In the summer of 2001, Honorary Mayor of Hollywood Johnny Grant presented a happily tearful Debbie with a check for $50,000 for her new museum, titled the Hollywood Motion Picture Museum.  She insisted it be called by this name, and not the Debbie Reynolds Motion Picture Museum.  In June, the groundbreaking ceremony was held, attended by Debbie and her children, brother Bill and other celebrities. 

The new Hollywood Motion Picture Museum was reportedly penciled in to open sometime in 2004 due to financial setbacks, however, it was announced in March, 2004 that the Hollywood location has been abandoned in favor of a location in Pigeon Forge, Tennessee, near Dolly Parton’s famed “Dollywood” hot spot.  The new project will potentially include a theme park but will center around the museum.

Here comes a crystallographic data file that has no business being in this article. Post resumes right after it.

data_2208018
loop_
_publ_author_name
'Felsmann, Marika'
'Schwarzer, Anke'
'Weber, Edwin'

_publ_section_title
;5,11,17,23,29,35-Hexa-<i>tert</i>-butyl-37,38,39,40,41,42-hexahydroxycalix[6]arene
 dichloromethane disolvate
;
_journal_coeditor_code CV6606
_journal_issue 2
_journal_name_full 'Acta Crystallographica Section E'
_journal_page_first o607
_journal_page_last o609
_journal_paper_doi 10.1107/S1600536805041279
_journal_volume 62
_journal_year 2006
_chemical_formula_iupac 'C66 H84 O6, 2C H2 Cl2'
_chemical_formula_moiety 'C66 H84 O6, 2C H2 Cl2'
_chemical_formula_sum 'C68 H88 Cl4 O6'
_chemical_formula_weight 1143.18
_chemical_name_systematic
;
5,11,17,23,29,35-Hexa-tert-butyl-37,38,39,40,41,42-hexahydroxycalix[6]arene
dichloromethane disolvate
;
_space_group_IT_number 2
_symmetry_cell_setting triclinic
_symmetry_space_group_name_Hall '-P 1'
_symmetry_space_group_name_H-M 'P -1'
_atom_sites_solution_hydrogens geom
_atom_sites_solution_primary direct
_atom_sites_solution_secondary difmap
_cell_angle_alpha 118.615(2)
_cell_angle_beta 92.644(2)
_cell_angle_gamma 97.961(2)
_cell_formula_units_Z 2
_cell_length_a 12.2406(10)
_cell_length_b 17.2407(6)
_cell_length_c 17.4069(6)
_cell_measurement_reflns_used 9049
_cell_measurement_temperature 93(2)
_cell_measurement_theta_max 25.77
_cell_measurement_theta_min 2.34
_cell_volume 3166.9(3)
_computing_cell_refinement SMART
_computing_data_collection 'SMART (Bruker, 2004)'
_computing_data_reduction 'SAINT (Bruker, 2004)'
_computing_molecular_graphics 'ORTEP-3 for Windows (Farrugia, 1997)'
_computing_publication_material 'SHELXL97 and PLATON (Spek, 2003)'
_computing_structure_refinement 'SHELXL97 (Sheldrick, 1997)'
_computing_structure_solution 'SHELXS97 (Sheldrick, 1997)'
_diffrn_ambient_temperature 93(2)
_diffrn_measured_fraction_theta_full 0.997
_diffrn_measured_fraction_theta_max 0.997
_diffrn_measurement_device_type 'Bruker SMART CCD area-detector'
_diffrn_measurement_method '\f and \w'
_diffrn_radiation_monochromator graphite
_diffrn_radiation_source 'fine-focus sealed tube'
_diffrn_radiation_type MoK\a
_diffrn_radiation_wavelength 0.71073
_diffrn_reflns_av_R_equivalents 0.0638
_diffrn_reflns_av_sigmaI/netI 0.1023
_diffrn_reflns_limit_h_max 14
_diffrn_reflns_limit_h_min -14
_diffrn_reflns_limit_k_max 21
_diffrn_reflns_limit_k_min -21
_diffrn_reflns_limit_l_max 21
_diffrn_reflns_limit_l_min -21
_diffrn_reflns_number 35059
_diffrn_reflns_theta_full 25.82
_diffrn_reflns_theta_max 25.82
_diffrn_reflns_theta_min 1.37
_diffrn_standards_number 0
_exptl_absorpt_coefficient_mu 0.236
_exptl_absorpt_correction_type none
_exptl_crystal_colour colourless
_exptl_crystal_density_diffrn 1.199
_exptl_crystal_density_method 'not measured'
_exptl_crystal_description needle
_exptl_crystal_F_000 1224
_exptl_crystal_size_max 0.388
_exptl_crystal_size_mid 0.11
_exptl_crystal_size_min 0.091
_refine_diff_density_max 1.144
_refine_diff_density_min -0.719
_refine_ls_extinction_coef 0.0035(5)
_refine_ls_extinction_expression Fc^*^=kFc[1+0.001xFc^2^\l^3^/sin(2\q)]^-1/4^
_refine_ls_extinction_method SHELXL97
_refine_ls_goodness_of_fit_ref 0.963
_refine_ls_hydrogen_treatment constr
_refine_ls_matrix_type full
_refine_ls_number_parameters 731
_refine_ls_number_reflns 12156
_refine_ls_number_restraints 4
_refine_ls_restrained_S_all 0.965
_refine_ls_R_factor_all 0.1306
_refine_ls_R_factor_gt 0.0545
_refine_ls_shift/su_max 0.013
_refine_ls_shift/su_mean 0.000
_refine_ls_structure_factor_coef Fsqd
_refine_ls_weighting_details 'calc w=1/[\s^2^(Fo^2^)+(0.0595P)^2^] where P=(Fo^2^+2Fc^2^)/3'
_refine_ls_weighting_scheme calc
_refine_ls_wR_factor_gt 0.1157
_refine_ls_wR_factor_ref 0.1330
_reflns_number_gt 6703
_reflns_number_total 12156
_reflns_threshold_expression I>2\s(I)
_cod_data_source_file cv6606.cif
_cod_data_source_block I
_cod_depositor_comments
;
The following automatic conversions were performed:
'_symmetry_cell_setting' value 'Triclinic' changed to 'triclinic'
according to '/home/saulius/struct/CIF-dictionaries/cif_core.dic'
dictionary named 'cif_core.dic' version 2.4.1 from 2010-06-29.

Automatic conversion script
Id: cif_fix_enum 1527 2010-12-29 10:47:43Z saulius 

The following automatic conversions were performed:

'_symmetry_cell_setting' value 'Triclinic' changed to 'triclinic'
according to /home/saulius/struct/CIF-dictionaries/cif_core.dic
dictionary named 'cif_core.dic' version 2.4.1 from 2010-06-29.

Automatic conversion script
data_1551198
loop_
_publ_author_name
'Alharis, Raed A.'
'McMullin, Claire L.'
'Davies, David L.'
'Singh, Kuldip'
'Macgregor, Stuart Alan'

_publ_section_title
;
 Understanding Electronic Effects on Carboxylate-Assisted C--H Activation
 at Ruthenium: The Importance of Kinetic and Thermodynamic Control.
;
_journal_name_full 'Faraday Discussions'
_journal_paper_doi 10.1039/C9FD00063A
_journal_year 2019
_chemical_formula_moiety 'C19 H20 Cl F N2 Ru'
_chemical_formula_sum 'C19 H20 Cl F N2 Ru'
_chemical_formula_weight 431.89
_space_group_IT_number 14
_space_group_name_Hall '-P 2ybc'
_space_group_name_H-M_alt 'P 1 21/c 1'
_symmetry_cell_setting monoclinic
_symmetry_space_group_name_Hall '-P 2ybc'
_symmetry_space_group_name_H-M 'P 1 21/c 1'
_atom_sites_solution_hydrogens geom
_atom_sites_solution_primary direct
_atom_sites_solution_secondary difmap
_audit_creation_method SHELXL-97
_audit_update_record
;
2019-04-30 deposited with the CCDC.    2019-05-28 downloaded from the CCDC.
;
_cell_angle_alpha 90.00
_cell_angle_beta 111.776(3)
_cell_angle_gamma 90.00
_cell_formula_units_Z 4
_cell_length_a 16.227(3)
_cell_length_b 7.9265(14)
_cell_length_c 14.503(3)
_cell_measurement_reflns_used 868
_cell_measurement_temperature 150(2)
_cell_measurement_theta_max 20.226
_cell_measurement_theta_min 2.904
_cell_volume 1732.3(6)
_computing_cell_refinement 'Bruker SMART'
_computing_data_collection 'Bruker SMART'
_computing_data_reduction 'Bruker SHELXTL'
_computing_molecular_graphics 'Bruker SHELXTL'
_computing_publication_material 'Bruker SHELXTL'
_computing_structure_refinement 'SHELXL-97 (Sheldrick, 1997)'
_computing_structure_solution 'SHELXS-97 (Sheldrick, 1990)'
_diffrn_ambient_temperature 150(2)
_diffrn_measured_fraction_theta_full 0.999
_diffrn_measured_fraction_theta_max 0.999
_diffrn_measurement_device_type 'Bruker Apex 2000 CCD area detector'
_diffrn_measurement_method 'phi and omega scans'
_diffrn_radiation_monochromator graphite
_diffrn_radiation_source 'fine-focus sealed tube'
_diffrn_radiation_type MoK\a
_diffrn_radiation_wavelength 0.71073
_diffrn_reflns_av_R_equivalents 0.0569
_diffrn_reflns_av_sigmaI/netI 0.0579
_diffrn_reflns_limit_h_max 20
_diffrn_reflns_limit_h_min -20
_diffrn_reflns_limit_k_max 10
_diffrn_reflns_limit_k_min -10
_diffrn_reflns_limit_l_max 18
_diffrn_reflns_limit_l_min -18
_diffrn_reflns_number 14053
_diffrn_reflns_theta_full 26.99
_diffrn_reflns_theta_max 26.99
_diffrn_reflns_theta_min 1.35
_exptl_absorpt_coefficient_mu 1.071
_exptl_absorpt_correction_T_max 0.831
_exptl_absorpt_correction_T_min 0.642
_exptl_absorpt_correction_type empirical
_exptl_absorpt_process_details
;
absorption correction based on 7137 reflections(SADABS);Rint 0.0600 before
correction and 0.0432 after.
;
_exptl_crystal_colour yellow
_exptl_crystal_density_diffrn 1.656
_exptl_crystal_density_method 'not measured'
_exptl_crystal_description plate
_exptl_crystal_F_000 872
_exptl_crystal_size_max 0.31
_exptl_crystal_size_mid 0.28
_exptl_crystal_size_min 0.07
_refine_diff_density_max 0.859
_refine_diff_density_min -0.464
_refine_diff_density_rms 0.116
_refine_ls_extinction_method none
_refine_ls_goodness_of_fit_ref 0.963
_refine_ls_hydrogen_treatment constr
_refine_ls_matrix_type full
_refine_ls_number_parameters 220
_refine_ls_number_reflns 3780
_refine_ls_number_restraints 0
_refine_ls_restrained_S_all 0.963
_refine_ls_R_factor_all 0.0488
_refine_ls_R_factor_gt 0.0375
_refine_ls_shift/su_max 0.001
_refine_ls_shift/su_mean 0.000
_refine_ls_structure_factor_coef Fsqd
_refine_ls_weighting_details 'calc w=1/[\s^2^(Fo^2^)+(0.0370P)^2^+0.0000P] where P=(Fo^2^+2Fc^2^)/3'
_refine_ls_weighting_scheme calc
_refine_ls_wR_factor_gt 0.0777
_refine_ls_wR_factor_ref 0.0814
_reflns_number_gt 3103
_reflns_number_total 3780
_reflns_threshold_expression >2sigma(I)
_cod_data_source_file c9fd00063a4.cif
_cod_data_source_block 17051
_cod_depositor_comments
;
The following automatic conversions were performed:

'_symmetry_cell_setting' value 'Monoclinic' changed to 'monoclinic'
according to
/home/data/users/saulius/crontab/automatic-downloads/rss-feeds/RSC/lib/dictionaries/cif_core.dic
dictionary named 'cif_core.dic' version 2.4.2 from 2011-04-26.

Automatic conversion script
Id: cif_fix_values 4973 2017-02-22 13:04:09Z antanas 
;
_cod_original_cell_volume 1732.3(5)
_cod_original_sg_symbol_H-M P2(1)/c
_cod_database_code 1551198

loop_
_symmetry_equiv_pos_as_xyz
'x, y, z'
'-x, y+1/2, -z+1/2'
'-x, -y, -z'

Once opened to the public, the museum will showcase costumes from The Wizard of Oz, some of Marilyn Monroe’s wardrobe, including the subway dress from The Seven Year Itch, Elizabeth Taylor’s jeweled head dress from Cleopatra, just to name a few, plus some 3,000 costumes and over 36,000 feet of props and furniture.” 

She doesn’t mention this but when Planet Hollywood got into serious financial difficulties and auctioned off many legendary costumes it owned, Debbie bought many of them for her collection

Anyway here’s just one reason why I collect: to preserve items that have some cultural significance for future fans of VDO.

Debbie Reynolds’s Hollywood Motion Picture Museum can be previewed online at:


 Also if you’re in the USA be sure to catch a tour of her collection on an episode of Antiques Roadshow FYI (it’s episode #125)